“Getting it” with Carole Smith

Saturday I woke up to this quote by Carole Smith in Anna Griffin’s column in The Oregonian: “It can’t be that where you live determines what kind of education you get, but that’s what we have right now.”

The significance of this statement can hardly be overstated. When board members or school leaders have talked about the equity issue in the past they have always said things like, “There is an equity problem.” or “We need to work to be more equitable.” or any other of many generalized statements. But Smith’s statement is black and white. The schools are not equitable because if you live in a more affluent neighborhood we are giving your child a better education and this is not right.

There it is folks. Step two is complete. First the school leaders recognized there was a problem. Now they have defined the problem.

Where should they go from here? This is what I think.

The district needs to define what equity means. But it can’t do that unless it defines just what a good education entails. How can you know if education is equitable unless you are able to define what a good education is? (Of course, you need a definition which can be layered and prioritized since Portland Public Schools does not always have the money to reach the goal of a good education.)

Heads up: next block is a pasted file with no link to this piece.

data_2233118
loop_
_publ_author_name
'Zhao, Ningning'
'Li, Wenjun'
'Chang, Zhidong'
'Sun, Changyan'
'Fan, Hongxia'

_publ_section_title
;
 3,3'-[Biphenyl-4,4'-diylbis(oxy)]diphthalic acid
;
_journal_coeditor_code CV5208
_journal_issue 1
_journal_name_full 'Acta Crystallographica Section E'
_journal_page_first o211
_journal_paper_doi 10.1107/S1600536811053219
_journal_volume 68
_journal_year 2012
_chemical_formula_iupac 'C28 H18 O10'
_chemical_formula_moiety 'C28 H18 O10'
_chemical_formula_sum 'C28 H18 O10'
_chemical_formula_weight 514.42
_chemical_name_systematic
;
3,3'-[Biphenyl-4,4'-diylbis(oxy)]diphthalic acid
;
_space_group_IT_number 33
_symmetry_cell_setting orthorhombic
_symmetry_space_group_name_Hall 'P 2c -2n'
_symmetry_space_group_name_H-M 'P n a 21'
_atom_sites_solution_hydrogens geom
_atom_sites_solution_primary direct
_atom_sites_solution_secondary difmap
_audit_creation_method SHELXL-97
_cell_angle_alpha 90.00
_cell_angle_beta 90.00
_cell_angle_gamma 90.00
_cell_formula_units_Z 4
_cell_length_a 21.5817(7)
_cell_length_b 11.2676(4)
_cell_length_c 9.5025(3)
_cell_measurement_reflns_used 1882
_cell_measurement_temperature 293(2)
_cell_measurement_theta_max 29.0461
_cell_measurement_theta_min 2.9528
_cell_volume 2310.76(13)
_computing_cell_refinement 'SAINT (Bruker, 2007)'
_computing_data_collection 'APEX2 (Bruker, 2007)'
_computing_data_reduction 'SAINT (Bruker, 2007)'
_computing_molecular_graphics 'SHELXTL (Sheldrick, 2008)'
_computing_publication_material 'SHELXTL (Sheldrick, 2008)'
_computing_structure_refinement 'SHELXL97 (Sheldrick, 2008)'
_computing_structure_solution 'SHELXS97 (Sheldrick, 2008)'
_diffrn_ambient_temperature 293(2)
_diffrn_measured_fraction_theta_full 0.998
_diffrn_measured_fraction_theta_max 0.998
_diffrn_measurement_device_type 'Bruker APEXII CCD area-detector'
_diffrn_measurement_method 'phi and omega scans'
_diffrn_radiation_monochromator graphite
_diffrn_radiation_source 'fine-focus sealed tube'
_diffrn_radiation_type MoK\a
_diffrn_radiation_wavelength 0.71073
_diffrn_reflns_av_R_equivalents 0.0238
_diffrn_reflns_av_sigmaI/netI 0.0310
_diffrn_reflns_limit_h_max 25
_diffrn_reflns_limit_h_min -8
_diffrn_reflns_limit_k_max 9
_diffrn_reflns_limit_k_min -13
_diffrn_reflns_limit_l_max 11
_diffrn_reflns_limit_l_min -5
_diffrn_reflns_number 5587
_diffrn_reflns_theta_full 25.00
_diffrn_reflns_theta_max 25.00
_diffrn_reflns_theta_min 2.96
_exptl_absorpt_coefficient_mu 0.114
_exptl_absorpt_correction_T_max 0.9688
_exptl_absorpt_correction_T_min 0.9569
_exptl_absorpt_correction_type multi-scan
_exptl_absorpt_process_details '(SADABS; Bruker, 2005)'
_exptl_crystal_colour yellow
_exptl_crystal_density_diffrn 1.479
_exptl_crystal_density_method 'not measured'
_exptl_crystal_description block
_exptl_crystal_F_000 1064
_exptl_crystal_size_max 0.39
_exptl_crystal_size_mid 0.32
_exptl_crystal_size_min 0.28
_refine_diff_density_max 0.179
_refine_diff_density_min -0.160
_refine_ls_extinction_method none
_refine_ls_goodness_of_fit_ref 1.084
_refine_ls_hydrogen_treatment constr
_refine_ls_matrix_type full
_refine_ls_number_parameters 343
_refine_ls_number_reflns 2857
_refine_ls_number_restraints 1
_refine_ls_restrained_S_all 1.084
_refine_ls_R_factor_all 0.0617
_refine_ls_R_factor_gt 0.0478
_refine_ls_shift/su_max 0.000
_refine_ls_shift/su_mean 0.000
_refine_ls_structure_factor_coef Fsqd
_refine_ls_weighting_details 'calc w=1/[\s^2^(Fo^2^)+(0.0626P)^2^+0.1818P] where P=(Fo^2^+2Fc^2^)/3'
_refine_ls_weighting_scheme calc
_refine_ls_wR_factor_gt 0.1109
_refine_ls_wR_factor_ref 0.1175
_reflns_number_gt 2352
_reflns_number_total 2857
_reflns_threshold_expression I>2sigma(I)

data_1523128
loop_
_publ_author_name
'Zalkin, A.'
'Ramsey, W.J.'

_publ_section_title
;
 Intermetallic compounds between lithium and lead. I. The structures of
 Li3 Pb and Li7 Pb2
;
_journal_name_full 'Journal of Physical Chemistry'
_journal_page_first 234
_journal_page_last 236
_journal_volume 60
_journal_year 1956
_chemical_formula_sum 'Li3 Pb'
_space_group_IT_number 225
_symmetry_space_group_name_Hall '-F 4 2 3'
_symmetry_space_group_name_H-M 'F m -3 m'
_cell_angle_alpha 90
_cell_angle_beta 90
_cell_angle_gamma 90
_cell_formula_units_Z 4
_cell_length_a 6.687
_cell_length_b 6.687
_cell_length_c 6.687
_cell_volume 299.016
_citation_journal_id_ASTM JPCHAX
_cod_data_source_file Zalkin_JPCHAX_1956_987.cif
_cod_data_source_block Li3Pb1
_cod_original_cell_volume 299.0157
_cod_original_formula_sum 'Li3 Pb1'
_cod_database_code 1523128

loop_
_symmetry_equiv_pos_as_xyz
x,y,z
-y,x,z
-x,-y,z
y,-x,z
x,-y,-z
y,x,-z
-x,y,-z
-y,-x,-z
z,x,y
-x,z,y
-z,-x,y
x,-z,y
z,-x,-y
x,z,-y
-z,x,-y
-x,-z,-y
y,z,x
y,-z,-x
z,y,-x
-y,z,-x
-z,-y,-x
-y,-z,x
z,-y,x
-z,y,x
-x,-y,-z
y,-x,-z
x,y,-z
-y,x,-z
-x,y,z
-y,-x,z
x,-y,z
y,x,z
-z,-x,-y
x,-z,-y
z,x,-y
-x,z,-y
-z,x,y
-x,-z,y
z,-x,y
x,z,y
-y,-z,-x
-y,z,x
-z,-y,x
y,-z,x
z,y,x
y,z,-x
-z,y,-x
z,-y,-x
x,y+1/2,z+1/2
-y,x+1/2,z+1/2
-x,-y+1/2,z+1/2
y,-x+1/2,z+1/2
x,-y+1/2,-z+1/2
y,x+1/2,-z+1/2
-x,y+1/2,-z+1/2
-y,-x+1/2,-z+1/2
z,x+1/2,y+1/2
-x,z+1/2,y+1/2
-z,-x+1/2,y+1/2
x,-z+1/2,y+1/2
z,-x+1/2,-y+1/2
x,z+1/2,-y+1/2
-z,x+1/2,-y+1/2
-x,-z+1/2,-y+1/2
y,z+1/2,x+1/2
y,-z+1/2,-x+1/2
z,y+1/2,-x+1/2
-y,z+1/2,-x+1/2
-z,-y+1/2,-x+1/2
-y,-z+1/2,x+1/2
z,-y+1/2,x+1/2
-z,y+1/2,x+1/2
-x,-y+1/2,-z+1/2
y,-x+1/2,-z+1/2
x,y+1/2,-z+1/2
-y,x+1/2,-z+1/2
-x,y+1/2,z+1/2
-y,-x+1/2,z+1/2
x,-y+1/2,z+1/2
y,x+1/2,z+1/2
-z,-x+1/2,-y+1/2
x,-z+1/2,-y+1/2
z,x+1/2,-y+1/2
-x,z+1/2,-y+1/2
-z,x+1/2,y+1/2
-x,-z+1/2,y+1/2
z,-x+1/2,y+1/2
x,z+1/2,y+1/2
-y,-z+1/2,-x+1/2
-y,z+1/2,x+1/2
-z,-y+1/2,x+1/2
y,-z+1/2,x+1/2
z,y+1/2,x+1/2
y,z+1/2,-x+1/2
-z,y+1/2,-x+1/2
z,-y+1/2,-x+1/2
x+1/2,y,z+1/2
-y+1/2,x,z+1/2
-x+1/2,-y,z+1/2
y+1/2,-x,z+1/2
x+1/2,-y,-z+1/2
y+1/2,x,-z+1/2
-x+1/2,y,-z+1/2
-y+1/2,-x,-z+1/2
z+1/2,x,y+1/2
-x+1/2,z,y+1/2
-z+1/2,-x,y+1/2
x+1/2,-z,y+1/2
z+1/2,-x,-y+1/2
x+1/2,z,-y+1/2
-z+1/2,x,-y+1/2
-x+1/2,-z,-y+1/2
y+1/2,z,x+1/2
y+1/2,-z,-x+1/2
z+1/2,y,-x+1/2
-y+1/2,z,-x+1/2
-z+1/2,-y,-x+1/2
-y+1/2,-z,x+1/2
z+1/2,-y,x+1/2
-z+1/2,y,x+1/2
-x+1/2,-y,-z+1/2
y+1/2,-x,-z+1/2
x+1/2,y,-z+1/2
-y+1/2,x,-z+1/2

So a clear definition of what a good education in PPS is at every grade level is necessary first. Then we can evaluate the district in terms of equity, which is the 4th step.

And the final step in this process is to eliminate the inequities which are hindering some children from receiving the good education PPS has defined.

Then we hold the party and afterwards all get busy on the other problems.

Steve Buel has taught in public schools for 41 years. He served on the PPS school board (1979-1983) and co-authored the 1980 School Desegregation Plan. He has followed PPS politics since 1975.